Tuesday, January 7, 2014

Climate prediction tools show role of oceans in Amazon drought

Barbara Fraser in Forest News: The best place to look for clues about potential drought in the Amazon forests of Peru is on the other side of South America, off the shores of Brazil in the Atlantic Ocean, according to scientists.

During the past 10 years, rising sea surface temperatures in the tropical Atlantic have corresponded with lower-than-normal precipitation in the western Amazon, enabling scientists to predict droughts about three months ahead of the July-to-September dry season.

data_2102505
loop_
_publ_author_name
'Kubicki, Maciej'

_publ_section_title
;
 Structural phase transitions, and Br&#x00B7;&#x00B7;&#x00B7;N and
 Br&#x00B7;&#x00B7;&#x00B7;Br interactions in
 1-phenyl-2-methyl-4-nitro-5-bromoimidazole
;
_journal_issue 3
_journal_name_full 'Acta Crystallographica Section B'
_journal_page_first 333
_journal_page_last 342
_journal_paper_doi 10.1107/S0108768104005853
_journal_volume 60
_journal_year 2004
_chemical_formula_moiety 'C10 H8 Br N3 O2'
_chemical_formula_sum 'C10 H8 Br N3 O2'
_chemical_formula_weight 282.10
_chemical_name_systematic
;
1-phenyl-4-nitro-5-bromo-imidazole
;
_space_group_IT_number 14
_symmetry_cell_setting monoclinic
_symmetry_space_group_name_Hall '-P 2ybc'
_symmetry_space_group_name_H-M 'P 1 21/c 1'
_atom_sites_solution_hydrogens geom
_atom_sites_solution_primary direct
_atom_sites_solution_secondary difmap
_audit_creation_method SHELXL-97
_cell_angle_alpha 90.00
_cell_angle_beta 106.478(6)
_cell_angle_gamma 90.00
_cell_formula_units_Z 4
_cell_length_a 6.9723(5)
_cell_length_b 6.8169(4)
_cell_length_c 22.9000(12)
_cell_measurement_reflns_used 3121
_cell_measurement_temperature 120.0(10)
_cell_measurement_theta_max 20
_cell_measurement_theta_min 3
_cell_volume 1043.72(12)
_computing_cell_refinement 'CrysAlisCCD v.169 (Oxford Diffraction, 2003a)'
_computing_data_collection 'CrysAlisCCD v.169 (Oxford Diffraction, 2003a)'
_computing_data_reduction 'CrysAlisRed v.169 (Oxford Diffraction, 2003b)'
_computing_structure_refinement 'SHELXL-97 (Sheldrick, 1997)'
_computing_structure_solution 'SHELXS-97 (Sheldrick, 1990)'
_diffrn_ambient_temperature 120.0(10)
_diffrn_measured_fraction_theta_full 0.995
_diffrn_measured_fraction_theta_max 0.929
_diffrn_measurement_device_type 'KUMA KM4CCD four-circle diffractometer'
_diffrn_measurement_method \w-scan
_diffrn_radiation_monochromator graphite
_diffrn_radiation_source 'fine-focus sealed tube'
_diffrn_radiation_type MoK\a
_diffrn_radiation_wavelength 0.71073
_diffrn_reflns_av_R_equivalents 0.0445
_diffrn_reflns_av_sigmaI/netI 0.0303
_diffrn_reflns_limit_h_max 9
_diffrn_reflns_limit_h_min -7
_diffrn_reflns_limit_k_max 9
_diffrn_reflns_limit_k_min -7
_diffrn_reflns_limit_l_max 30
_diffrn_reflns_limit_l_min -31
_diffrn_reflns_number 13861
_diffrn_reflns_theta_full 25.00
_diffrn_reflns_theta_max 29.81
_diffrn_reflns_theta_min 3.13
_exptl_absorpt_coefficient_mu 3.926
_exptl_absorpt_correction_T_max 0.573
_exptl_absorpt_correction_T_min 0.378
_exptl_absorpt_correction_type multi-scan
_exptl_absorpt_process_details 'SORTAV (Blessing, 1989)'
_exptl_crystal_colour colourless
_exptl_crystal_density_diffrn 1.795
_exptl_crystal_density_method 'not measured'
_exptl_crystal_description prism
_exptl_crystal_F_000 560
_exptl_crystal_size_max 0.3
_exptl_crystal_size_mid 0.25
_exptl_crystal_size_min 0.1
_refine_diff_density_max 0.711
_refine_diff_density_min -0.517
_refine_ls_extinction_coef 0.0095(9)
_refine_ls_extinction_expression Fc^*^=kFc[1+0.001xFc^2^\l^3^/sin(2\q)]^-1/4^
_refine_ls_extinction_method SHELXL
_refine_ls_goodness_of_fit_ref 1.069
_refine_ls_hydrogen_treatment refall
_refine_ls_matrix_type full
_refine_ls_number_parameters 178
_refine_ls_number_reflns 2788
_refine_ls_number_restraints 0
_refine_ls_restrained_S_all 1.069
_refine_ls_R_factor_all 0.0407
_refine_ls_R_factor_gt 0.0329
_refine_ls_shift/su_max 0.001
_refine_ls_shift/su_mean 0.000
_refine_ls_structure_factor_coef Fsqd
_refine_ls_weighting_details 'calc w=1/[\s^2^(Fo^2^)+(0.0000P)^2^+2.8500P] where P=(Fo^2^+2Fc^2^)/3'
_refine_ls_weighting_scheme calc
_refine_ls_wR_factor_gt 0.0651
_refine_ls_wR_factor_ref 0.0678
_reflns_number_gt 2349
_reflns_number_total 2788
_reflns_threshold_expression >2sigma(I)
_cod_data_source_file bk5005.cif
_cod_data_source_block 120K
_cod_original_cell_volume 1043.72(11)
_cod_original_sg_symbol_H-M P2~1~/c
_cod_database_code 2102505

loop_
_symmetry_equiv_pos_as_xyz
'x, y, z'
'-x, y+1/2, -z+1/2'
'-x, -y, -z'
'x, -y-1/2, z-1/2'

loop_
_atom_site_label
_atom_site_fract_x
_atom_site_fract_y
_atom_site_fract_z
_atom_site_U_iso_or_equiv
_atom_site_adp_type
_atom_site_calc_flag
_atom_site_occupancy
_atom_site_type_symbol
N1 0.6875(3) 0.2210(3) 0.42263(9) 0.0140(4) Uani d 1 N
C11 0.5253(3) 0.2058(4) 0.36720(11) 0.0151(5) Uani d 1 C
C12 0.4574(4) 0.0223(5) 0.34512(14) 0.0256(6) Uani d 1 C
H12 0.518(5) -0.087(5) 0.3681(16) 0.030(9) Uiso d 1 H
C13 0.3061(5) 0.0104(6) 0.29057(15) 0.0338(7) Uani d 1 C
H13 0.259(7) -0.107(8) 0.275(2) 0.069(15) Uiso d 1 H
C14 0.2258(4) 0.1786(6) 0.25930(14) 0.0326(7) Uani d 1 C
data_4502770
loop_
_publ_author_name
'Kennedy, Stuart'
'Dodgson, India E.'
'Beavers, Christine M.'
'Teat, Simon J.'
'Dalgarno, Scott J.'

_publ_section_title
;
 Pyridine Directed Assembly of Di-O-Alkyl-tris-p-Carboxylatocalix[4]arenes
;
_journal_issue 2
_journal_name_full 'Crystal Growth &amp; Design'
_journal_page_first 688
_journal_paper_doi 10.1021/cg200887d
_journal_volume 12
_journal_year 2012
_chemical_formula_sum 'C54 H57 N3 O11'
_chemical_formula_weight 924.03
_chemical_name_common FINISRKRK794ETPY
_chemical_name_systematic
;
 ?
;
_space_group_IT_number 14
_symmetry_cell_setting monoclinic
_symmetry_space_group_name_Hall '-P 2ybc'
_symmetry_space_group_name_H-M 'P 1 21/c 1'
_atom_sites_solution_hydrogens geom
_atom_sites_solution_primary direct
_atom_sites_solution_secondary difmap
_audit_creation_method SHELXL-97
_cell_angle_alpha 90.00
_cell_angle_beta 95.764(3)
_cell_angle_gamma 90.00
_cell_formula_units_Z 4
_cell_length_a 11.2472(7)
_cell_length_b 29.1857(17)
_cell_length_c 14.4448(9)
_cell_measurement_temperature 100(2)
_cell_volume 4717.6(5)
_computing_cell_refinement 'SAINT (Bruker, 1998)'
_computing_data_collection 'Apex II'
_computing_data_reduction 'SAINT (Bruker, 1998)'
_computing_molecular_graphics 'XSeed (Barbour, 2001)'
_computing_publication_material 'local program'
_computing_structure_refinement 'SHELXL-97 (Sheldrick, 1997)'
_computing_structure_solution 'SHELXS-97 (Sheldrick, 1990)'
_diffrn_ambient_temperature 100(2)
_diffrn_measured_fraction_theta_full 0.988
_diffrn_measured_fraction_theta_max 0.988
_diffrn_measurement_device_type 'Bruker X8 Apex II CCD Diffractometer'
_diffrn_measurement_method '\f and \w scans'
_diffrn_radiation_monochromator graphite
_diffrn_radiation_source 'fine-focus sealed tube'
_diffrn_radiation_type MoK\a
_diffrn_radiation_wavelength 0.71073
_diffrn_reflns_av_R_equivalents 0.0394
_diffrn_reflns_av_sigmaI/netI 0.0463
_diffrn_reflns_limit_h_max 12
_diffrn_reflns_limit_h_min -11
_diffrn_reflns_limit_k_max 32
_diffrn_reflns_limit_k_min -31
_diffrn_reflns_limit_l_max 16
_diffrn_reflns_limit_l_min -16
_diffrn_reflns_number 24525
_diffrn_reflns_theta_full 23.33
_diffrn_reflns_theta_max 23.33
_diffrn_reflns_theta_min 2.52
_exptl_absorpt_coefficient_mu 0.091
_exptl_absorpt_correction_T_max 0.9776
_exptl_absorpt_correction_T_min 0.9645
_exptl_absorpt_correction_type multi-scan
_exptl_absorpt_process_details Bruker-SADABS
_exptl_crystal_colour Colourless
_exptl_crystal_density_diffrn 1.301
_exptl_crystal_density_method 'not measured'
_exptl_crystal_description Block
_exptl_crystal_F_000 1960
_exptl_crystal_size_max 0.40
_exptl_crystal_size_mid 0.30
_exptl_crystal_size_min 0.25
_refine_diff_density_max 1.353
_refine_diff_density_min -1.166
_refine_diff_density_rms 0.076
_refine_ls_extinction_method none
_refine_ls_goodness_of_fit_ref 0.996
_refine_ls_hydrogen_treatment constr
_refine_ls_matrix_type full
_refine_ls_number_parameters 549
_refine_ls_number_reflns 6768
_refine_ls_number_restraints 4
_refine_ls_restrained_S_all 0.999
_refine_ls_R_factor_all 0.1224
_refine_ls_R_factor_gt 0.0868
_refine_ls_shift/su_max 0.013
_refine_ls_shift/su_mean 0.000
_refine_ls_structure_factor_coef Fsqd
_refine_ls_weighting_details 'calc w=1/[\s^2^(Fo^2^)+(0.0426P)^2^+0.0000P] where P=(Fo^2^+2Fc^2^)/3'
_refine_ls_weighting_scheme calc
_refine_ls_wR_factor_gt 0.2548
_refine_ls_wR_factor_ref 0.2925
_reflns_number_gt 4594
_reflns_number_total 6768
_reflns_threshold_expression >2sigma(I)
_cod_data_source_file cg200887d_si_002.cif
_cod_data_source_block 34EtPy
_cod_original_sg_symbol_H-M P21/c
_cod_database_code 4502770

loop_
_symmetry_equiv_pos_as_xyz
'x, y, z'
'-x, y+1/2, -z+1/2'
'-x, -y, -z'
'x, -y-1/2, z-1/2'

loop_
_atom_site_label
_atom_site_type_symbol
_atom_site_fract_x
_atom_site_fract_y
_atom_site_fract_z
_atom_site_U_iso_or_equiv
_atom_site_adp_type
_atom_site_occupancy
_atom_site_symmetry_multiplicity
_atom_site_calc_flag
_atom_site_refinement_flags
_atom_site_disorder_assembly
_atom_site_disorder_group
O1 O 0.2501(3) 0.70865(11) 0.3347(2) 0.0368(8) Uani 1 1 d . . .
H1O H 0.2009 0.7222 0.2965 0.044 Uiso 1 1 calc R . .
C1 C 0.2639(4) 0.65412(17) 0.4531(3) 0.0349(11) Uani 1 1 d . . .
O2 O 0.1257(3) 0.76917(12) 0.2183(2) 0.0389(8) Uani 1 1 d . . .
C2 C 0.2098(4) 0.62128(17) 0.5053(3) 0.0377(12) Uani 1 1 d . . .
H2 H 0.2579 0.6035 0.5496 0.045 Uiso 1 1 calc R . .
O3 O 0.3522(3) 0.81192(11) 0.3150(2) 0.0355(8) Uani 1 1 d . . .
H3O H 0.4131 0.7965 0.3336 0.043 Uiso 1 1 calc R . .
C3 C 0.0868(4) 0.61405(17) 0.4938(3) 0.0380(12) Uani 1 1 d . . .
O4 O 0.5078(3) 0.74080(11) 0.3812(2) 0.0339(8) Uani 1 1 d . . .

That knowledge can provide enough advance warning for farmers and local government officials to take steps to prevent wildfires and avoid serious damage to forests, property and crops, said scientists working with the Center for International Forestry Research (CIFOR).

“People in the Amazon use fire every year to clear the land for planting,” said Katia Fernandes, an associate research scientist at the International Research Institute for Climate and Society at Columbia University in New York who is working with CIFOR on a study of climate and fire in Peru....

A tree boa in the Amazon jungle of Peru, shot by Amarumayo, public domain 

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